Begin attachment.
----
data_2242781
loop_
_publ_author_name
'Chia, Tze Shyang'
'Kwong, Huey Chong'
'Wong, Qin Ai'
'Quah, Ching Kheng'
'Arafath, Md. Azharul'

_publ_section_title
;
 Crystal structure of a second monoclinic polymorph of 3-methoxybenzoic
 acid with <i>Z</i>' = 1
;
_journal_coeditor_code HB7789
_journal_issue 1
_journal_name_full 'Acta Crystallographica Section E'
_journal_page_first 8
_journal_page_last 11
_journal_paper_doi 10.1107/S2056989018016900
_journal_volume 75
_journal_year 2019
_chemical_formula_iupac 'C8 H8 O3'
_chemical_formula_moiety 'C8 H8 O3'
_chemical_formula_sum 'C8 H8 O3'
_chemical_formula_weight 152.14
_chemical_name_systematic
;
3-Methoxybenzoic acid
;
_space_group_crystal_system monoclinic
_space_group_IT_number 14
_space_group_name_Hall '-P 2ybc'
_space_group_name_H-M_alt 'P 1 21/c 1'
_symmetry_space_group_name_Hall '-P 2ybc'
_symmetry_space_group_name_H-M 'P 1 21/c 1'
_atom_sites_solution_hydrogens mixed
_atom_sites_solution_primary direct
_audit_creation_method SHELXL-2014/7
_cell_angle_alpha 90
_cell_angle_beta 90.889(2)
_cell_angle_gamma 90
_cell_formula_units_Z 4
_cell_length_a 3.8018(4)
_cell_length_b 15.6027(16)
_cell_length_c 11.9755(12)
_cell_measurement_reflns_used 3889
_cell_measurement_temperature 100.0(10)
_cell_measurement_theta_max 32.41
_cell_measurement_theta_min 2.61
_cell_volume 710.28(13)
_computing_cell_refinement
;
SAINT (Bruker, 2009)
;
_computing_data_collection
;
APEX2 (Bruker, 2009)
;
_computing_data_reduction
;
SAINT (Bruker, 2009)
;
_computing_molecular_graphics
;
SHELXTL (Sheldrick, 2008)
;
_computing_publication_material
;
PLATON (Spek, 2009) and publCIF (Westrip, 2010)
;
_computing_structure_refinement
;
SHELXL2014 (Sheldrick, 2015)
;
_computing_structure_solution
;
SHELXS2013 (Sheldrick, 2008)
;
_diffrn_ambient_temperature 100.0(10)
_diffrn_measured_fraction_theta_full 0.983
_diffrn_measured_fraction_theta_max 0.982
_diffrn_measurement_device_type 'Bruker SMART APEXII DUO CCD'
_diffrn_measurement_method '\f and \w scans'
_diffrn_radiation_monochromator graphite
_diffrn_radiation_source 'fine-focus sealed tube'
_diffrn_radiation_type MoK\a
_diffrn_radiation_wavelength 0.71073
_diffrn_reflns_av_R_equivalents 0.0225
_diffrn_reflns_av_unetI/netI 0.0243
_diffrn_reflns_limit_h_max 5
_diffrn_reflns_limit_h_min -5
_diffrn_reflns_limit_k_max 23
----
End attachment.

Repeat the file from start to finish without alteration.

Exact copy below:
data_2242781
loop_
_publ_author_name
'Chia, Tze Shyang'
'Kwong, Huey Chong'
'Wong, Qin Ai'
'Quah, Ching Kheng'
'Arafath, Md. Azharul'

_publ_section_title
;
 Crystal structure of a second monoclinic polymorph of 3-methoxybenzoic
 acid with <i>Z</i>' = 1
;
_journal_coeditor_code HB7789
_journal_issue 1
_journal_name_full 'Acta Crystallographica Section E'
_journal_page_first 8
_journal_page_last 11
_journal_paper_doi 10.1107/S2056989018016900
_journal_volume 75
_journal_year 2019
_chemical_formula_iupac 'C8 H8 O3'
_chemical_formula_moiety 'C8 H8 O3'
_chemical_formula_sum 'C8 H8 O3'
_chemical_formula_weight 152.14
_chemical_name_systematic
;
3-Methoxybenzoic acid
;
_space_group_crystal_system monoclinic
_space_group_IT_number 14
_space_group_name_Hall '-P 2ybc'
_space_group_name_H-M_alt 'P 1 21/c 1'
_symmetry_space_group_name_Hall '-P 2ybc'
_symmetry_space_group_name_H-M 'P 1 21/c 1'
_atom_sites_solution_hydrogens mixed
_atom_sites_solution_primary direct
_audit_creation_method SHELXL-2014/7
_cell_angle_alpha 90
_cell_angle_beta 90.889(2)
_cell_angle_gamma 90
_cell_formula_units_Z 4
_cell_length_a 3.8018(4)
_cell_length_b 15.6027(16)
_cell_length_c 11.9755(12)
_cell_measurement_reflns_used 3889
_cell_measurement_temperature 100.0(10)
_cell_measurement_theta_max 32.41
_cell_measurement_theta_min 2.61
_cell_volume 710.28(13)
_computing_cell_refinement
;
SAINT (Bruker, 2009)
;
_computing_data_collection
;
APEX2 (Bruker, 2009)
;
_computing_data_reduction
;
SAINT (Bruker, 2009)
;
_computing_molecular_graphics
;
SHELXTL (Sheldrick, 2008)
;
_computing_publication_material
;
PLATON (Spek, 2009) and publCIF (Westrip, 2010)
;
_computing_structure_refinement
;
SHELXL2014 (Sheldrick, 2015)
;
_computing_structure_solution
;
SHELXS2013 (Sheldrick, 2008)
;
_diffrn_ambient_temperature 100.0(10)
_diffrn_measured_fraction_theta_full 0.983
_diffrn_measured_fraction_theta_max 0.982
_diffrn_measurement_device_type 'Bruker SMART APEXII DUO CCD'
_diffrn_measurement_method '\f and \w scans'
_diffrn_radiation_monochromator graphite
_diffrn_radiation_source 'fine-focus sealed tube'
_diffrn_radiation_type MoK\a
_diffrn_radiation_wavelength 0.71073
_diffrn_reflns_av_R_equivalents 0.0225
_diffrn_reflns_av_unetI/netI 0.0243
_diffrn_reflns_limit_h_max 5
_diffrn_reflns_limit_h_min -5
_diffrn_reflns_limit_k_max 23